You know, because I feel as if, once it was finally diagnosed, I’m trying to move on now, trying to get off, the, the next step, you know, getting off the steroids. But I know that, from what I’ve heard it doesn’t, it’s not really curable but it’s manageable. And from speaking to the, the group on Saturday, you know, that one of them was saying that, you know, it does rear its ugly head every now and then and you sometimes have to go back up on the, on the, the drugs, so that was a bit depressing because I thought, you know, they said it sometimes, you know, lasts for a couple of years and then you’re better. But yeah, I've found out different that you know, it doesn’t really go away, it’s just what they say, you’re in remission, but it can come back.

So, I feel as if I’m always on edge thinking, “Is this, is this it coming back? You know, do I need to increase my steroids or is it something else?” So, I’m always quite on edge. But like yeah, what you were saying about this, this did bring it back, it has upset me and made me a bit angry that that particular period, you know, between the negative and the positive biopsy [laughs] was just horrendous. It was awful.

 

Roberta uses the internet to find out more about vasculitis as “I just worry about everything.”

Roberta uses the internet to find out more about vasculitis as “I just worry about everything.”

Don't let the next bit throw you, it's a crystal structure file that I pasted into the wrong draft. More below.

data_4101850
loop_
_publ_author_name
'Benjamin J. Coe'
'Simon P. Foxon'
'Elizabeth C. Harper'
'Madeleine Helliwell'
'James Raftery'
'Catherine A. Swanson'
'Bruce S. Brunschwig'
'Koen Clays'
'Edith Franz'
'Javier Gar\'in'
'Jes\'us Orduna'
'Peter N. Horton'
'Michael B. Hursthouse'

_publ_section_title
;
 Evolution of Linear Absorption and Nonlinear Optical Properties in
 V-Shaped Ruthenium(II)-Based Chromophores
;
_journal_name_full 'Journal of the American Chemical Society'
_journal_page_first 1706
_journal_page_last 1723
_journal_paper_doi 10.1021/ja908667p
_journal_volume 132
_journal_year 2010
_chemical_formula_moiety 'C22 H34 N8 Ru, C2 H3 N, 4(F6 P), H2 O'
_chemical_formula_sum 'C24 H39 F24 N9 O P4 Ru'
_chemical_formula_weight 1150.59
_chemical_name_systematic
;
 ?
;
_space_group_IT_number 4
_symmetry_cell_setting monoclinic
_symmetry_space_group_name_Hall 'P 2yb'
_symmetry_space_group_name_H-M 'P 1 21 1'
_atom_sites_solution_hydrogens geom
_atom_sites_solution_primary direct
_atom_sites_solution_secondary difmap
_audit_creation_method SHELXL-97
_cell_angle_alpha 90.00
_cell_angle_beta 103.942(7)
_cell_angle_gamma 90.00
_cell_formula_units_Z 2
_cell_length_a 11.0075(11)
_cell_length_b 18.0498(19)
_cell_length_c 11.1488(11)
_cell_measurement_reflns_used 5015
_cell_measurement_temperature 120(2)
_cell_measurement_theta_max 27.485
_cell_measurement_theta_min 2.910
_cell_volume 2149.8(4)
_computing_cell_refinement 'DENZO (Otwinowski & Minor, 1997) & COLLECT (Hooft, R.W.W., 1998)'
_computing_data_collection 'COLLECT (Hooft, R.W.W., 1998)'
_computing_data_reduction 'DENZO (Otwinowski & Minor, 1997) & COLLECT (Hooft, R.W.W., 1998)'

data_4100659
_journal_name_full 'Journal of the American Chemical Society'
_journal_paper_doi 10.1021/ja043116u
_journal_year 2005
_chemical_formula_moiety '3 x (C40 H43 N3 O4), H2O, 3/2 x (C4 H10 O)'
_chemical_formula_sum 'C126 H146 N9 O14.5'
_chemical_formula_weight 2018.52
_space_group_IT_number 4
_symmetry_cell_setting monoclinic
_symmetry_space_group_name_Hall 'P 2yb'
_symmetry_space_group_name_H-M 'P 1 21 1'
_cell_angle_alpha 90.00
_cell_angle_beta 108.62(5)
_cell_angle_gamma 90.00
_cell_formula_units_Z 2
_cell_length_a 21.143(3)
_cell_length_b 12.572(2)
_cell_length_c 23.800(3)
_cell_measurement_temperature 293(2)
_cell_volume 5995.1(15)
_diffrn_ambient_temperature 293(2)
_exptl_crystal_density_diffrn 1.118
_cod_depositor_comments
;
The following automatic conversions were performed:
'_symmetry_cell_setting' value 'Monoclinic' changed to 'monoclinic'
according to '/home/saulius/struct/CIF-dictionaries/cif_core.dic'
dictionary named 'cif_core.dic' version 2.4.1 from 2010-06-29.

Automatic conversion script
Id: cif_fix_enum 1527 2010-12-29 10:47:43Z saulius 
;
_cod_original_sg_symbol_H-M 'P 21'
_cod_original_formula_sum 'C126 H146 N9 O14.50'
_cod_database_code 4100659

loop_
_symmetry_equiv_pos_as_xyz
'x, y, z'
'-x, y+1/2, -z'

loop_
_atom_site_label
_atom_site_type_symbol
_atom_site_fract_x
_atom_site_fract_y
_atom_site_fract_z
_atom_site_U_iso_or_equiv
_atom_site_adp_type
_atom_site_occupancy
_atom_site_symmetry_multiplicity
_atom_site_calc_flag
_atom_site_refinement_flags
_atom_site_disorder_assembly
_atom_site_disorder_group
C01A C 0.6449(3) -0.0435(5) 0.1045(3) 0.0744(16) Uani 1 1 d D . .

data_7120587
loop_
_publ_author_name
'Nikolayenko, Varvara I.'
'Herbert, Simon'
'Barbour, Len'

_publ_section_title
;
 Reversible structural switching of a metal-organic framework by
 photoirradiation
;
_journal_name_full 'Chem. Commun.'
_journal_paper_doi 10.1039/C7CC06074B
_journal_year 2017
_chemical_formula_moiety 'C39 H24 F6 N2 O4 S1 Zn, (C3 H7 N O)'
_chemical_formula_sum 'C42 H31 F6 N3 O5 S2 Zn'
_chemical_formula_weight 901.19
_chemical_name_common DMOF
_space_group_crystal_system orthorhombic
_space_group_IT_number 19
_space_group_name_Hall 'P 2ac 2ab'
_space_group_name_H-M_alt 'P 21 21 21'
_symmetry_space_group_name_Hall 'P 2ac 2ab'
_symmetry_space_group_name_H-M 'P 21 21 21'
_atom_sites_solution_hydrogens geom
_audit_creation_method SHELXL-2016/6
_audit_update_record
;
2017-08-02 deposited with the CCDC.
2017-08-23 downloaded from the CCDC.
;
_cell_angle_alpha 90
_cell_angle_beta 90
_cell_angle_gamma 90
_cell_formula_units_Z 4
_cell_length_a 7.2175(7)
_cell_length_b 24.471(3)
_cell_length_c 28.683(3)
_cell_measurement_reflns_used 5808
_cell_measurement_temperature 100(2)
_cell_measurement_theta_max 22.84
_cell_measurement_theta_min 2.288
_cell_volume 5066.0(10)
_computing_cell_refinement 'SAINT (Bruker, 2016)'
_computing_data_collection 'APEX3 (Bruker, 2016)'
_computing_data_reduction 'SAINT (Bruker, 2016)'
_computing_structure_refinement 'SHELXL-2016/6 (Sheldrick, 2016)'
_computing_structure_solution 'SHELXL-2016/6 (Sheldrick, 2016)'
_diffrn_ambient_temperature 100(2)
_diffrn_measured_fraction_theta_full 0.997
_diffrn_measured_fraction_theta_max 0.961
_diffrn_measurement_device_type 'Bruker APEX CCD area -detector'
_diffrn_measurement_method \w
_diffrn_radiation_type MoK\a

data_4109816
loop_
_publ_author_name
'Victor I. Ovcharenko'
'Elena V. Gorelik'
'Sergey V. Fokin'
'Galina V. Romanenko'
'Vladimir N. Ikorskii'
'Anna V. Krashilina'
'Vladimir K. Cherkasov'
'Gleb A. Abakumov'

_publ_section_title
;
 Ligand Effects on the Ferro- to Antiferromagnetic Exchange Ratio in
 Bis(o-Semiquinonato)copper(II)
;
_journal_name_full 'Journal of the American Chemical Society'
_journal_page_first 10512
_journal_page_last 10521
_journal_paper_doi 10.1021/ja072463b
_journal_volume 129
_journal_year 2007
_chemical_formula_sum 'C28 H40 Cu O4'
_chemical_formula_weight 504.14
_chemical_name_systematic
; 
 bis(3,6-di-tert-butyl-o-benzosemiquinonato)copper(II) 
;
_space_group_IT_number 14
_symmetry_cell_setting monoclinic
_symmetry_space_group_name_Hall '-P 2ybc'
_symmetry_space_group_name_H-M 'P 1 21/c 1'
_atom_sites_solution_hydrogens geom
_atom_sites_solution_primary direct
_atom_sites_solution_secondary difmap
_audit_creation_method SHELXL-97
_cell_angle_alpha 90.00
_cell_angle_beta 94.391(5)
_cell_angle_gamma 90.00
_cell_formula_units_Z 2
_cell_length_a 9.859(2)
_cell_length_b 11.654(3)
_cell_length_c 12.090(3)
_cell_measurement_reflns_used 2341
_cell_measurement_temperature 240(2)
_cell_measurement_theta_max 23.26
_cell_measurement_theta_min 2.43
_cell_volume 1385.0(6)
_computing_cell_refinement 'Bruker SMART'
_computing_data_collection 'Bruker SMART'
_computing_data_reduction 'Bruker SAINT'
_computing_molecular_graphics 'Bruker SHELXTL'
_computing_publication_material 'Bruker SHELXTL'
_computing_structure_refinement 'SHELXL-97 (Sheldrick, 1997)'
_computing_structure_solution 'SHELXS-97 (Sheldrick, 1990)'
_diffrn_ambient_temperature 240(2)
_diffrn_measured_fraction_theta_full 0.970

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But even the jag [injection], even the, even the COVID jag, you know, I, my mind worked overtime with that because I thought, the way they were explaining about the vaccination works by, your, your immune system starts to fight what they’ve put in, into the jag, and I thought, “Well the steroids reduce your immune system.” And I thought, “Is it going to make me really ill?” you know, like somebody without this condition or without being immune suppressed will be strong enough to, to fight whatever the, the jag does, and I thought, “Am I going to be really ill?” But I was reassured that, you know, I’ve got to take the jag and that other people that were immune suppressed were okay, and they just, all they said was it wouldn’t, maybe wouldn’t be as, quite as effective with someone with an immune suppressed, as it would be with someone that’s not.

So, yeah, that was another little worry. I just worry about everything. And I read about everything, [rolls eyes] I Google everything now, and which maybe is, sometimes it’s a good thing, sometimes it’s a bad thing, that you shouldn’t. So, I’ve just got to put my faith in the, in the, the experts and hope that, well hopefully, hopefully this will help with whatever research they’re doing and training. So.

 

Difficult experiences in the past have made Roberta “frightened” about taking medication, but she worries her vasculitis team might stop supporting her if she doesn’t “do as they tell you to do.”